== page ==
The endgame of the deficit fight is going to be so brutal and so predictable I can barely bring myself to watch it. Republicans will say “we won’t raise the debt limit” even though they’ve privately assured Wall Street and the President they will. Democrats will say “this is irresponsible” even though they’ll attach something just as irresponsible to what ultimately passes. And the compromise reform will end up as something the White House wanted anyway.

Harry Reid telegraphed this in his conference call yesterday.

The leader of the Democratic-controlled Senate said Wednesday that any legislation increasing the government’s ability to borrow more money to meet its obligations should contain a cap on how big the deficit can be in any given year.

Majority Leader Harry Reid said the mechanism would involve a new law binding Congress to reduce the deficit. The Nevada Democrat didn’t give further details, but several proposals on Capitol Hill would trigger automatic spending cuts or tax increases if Congress can’t meet spending or deficit targets.

“You would just have a law that says we have to do it,” Reid told reporters in a conference call. “There are all kinds of triggering mechanisms.”

The trigger is essentially the same trigger that President Obama snuck into his fiscal policy speech that beat up on Paul Ryan and sent liberal hearts soaring. A deficit cap is certainly an improvement over a spending cap like Bob Corker’s CAP Act, which White House officials are apparently running around trying to stop. But it’s no prize. It essentially says that, if the deficit hits a certain limit, spending cuts or tax increases would have to ensure to bring the deficit down. Now, knowing what you know about this Congress and to whom it listens, exactly who do you think those spending cuts or tax hikes will harm?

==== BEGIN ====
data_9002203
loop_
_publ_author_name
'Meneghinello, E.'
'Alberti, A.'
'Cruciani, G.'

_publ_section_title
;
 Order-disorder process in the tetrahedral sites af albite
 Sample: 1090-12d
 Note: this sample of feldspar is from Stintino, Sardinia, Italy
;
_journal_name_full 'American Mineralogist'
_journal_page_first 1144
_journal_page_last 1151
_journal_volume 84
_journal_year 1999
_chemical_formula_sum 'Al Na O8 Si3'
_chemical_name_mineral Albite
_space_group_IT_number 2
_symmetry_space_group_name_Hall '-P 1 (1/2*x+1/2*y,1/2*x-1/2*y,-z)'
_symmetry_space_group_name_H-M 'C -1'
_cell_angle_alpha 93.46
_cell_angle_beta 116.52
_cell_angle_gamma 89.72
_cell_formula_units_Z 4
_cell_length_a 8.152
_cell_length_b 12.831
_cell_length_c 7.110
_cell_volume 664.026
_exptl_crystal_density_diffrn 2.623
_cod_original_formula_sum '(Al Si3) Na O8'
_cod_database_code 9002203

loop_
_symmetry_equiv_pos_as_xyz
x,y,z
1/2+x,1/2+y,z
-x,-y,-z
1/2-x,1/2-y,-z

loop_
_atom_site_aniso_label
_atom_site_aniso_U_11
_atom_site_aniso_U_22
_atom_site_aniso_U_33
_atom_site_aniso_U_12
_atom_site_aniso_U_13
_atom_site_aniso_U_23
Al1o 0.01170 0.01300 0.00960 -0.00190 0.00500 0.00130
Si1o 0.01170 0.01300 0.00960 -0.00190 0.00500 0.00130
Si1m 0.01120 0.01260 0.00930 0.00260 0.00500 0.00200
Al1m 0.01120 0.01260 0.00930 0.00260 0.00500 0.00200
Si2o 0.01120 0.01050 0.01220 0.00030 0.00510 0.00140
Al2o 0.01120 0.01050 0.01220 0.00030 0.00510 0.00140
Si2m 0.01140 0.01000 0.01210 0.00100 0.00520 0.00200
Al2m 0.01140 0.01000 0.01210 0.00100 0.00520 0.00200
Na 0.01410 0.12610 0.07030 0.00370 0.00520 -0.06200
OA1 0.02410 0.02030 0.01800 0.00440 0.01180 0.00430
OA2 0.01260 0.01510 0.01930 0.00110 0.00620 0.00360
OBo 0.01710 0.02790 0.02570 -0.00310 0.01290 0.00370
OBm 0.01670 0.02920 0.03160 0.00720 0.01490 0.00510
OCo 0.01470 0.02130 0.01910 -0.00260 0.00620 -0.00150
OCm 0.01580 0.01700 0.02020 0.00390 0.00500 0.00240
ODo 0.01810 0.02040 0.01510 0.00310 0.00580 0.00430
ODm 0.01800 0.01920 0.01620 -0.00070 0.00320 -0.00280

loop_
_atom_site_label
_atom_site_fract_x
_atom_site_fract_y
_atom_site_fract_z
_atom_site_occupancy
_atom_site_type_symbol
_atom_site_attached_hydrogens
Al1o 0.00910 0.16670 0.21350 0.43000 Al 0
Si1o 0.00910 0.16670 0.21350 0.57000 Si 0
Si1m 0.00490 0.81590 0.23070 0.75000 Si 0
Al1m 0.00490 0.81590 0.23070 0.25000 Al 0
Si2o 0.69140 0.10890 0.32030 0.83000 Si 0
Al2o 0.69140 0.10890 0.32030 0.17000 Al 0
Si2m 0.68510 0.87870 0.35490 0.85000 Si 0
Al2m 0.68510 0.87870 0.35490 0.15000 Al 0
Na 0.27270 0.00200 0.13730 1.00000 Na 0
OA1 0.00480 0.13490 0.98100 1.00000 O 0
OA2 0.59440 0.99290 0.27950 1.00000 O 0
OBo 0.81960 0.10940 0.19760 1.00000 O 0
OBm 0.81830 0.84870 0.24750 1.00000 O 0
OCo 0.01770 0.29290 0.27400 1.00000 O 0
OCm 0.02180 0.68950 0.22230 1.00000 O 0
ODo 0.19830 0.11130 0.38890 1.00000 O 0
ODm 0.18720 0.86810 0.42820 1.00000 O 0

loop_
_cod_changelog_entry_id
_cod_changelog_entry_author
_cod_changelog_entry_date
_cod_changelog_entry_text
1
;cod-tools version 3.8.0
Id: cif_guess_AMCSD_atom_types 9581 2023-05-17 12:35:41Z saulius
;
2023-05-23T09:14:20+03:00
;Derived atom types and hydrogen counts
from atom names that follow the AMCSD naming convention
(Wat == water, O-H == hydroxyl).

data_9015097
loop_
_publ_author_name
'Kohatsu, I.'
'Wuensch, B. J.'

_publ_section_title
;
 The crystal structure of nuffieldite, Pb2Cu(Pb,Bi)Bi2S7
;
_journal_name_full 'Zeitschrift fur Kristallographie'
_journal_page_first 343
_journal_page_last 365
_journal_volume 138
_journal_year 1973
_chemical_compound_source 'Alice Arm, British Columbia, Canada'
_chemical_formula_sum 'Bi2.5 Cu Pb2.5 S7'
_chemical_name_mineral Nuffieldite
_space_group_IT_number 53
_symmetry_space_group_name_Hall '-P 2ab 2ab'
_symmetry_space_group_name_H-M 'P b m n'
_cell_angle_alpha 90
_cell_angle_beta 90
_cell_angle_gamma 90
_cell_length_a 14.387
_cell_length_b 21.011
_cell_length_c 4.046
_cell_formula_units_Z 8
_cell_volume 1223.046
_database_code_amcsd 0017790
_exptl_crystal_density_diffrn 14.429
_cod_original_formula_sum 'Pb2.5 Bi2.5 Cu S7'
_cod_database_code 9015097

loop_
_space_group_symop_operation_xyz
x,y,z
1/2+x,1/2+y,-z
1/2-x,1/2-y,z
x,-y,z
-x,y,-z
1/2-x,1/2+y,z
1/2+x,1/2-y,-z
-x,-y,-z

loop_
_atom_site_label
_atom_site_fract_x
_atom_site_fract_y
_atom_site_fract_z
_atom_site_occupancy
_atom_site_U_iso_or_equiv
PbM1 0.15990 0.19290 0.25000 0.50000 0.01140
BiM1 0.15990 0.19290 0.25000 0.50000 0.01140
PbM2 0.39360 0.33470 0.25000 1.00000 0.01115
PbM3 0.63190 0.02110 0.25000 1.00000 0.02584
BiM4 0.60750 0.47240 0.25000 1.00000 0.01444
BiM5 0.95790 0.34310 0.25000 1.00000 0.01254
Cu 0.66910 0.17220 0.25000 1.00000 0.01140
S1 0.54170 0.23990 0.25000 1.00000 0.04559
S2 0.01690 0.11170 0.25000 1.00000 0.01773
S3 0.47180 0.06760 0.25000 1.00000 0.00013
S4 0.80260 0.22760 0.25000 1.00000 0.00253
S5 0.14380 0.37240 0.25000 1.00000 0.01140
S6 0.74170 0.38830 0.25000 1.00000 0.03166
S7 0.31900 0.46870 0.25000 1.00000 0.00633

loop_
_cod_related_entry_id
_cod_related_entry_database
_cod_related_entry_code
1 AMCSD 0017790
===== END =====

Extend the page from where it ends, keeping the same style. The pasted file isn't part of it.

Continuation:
I do believe there’s substantial ability to design a trigger that will never trigger; Washington was practically born to create such loopholes. And maybe that’s what Reid has in mind. But assuming this practically goes through, you’re looking at restraints on the federal government’s ability to run deficits to boost aggregate demand permanently. We’re at a point where the economy has run below optimum demand for going on three years. And the prescription for this is to ensure such a position forever?

The WSJ reports that key Democratic constituencies in Congress, including the New Dems and even the Progressive Caucus (!), are lining up in support of a deficit cap. Maybe it’s a least worst option at this stage. But the word “worst” is still in there.